4 Ways to Deal with Psuedofolliculitis Barbae (a.k.a. “Razor Bumps”)

Psuedofolliculitis Barbae (sometimes called “razor bumps”) refers to ingrown beard hairs that become inflamed when the hairs penetrate the skin. It affects those who shave, and reinfection is common–especially if contaminated shaving equipment is used. It occurs near the skin surface, in the topmost portion of hair follicles, resulting in papules or pustules (pimples) that can ultimately lead to permanent scarring. Here are four ways to deal with Psuedofolliculitis Barbae:

1. See Your Doctor ASAP

A physician can diagnose this condition and prescribe proper treatment. A short course of a topical antibiotic applied to the skin is normally effective in mild cases. “Benzoyl peroxide or retinoids are sometimes used, but they can be irritating to the skin, so they may not be an option if your skin tends to react,” shares Dr. Aron Gewirtzman, board-certified dermatologist at Sanova Dermatology – Central Austin in Austin, Texas. Chronic inflammation may call for the use of a steroid cream. In some cases, an oral antibiotic may be prescribed.

2. Protect Yourself from Recurrence

It’s important to reduce the chances of recurrence by not using contaminated shaving equipment. “One option is to use single-use disposable razors, though the downside with these are that the blade quality is often inferior,” Dr. Gewirtzman suggests. If you use an electric shaver, it’s important to clean it regularly. You can sterilize the metal pieces by putting them in boiling water. The plastic parts should also be carefully cleaned after each shave; place the pieces in isopropyl alcohol or an antiseptic solution such as Medique to sterilize them.

3. Treat Your Skin Well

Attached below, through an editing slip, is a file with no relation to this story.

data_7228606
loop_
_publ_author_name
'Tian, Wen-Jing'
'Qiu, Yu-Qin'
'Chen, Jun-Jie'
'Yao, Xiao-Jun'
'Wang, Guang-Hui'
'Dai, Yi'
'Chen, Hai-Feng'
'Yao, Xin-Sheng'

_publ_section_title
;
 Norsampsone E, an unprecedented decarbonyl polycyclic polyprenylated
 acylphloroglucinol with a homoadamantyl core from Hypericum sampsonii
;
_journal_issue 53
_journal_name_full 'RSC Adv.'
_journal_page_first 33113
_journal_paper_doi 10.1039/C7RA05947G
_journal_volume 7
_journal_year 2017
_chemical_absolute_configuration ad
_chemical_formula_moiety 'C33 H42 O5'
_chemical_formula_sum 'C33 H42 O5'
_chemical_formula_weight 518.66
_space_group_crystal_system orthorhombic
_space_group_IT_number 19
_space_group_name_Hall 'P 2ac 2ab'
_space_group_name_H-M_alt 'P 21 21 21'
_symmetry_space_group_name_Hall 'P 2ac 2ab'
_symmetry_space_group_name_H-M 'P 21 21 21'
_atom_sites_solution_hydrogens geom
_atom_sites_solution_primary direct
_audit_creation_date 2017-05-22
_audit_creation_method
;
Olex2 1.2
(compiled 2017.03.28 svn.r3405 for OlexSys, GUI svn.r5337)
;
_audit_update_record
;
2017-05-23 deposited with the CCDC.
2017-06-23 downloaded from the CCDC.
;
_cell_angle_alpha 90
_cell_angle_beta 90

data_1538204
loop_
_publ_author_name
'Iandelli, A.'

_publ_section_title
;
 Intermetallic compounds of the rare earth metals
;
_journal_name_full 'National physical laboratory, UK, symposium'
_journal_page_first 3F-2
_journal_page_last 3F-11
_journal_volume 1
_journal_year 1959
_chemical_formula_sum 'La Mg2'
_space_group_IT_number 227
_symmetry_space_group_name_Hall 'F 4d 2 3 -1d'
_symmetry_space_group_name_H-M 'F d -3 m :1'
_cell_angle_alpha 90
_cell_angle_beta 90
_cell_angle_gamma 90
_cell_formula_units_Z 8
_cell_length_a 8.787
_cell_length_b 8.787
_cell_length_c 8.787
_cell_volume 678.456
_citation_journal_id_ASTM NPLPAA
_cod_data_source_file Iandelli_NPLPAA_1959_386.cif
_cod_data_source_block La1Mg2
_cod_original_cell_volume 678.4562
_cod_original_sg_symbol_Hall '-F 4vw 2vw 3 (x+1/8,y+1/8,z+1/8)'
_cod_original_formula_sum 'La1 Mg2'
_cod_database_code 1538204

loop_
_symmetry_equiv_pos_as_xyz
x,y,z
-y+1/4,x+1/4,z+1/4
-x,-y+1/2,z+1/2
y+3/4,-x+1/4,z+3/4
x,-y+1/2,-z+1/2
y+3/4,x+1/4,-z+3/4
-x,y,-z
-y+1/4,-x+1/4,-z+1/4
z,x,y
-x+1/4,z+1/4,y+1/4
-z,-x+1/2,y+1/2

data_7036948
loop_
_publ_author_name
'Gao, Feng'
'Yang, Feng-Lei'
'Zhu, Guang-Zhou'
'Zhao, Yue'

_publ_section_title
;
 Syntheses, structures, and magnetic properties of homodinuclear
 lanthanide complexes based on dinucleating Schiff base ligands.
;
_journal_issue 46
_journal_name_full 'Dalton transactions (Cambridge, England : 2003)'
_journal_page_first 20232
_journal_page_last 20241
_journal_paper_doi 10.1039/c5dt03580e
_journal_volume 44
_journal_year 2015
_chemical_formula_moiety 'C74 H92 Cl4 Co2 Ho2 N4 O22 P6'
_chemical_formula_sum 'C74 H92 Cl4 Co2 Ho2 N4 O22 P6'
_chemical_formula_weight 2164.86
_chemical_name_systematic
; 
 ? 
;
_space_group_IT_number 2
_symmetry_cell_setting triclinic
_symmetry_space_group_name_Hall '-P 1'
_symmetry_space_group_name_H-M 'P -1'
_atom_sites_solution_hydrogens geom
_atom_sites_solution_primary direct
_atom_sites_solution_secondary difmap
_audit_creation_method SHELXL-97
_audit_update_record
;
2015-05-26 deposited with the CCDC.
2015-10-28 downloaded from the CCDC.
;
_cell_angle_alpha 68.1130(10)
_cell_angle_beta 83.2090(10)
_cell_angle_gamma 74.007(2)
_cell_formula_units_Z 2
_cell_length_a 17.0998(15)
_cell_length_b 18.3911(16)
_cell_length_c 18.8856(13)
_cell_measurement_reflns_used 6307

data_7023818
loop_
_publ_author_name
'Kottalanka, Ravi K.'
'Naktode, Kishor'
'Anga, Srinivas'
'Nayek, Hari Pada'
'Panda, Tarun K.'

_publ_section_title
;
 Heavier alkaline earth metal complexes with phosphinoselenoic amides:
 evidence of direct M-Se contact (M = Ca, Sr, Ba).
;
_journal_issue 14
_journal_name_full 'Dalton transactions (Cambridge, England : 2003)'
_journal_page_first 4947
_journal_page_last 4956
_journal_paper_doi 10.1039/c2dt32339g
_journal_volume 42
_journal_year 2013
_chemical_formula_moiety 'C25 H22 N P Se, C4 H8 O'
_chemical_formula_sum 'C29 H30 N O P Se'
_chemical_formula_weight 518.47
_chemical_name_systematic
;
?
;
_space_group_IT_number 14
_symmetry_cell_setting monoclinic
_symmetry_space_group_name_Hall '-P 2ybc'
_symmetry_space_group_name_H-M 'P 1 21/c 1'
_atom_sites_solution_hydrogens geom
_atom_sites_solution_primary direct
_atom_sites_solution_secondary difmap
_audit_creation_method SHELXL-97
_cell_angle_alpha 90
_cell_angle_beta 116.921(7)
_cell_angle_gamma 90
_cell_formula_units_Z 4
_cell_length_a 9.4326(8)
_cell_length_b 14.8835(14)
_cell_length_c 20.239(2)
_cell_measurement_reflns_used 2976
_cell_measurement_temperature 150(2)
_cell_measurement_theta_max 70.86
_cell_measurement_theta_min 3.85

Shaving used to be a luxury, but in today’s world, speed has often been chosen over comfort. A proper “wet shave” may take longer to perform, but will save time in the long run as you won’t need to spend time treating cuts and rashes that result from rushed shaves.

Visiting the website of a renowned, experienced and best barber, known for their expertise in beard care and styling, such as the experienced barber in your area, can be an excellent starting point. These professionals can offer tips on how to achieve a clean and comfortable shave, recommend suitable shaving products, and provide insights on skincare routines tailored specifically for beard care. By taking the time to learn from the experts, you can enhance your grooming routine, ensuring that your beard remains healthy, well-groomed, and free from conditions like Psuedofolliculitis Barbae.

  • “Before you shave, wet your skin and hair to soften it,” offers Dr. Gewirtzman. Taking a shower or bath prior to shaving is a great way to soften your hair, but this may also be accomplished by applying a warm damp cloth to your face and neck (or legs, etc) for 1-2 minutes.
  • Apply a non-comedogenic moisturizer or pre-shave oil.
  • “Next, apply a shaving soap, cream or gel,” he continues. While foam/gel from a can is convenient and effective, an even better alternative is to apply a high quality shaving soap or cream from a tube or tub and apply with a shaving brush. Use of a shaving brush helps to exfoliate as well as helping to lift the hairs more effectively. It also infuses the cream with water to create a richer lather than would be possible with fingers alone.
  • Use a razor with a sharp blade. Change blades or throw away disposable razors after 3-5 shaves (or less) to help minimize irritation. Note that more blades is not necessarily better. A high quality single razor blade (such as those used in double edge safety razors) will shave skin at the level of the skin rather than multiple blade systems that lift hairs and cut them below the skin which leads to irritation. Double edge safety razors also have the advantage of using very sharp blades that happen to be far less expensive than an average cartridge blade replacement.
  • Keep skin taut and shave lightly (do not push razor hard against face) to prevent nicks.
  • “Be sure to shave in the direction that the hair grows,” Dr. Gewirtzman explains. “While shaving against the grain may give you a closer shave, it is a prime reason for redness, shaving bumps, and ingrown hairs,” he assures.
  • Rinse face with cool water and apply moisturizing aftershave or facial moisturizer.

4. Trim Your Shaving Routine

The best way to avoid recurrence is to stop shaving and allow the hair to grow. When you do start shaving again, you can reduce the chances of recurrence by shaving less frequently.

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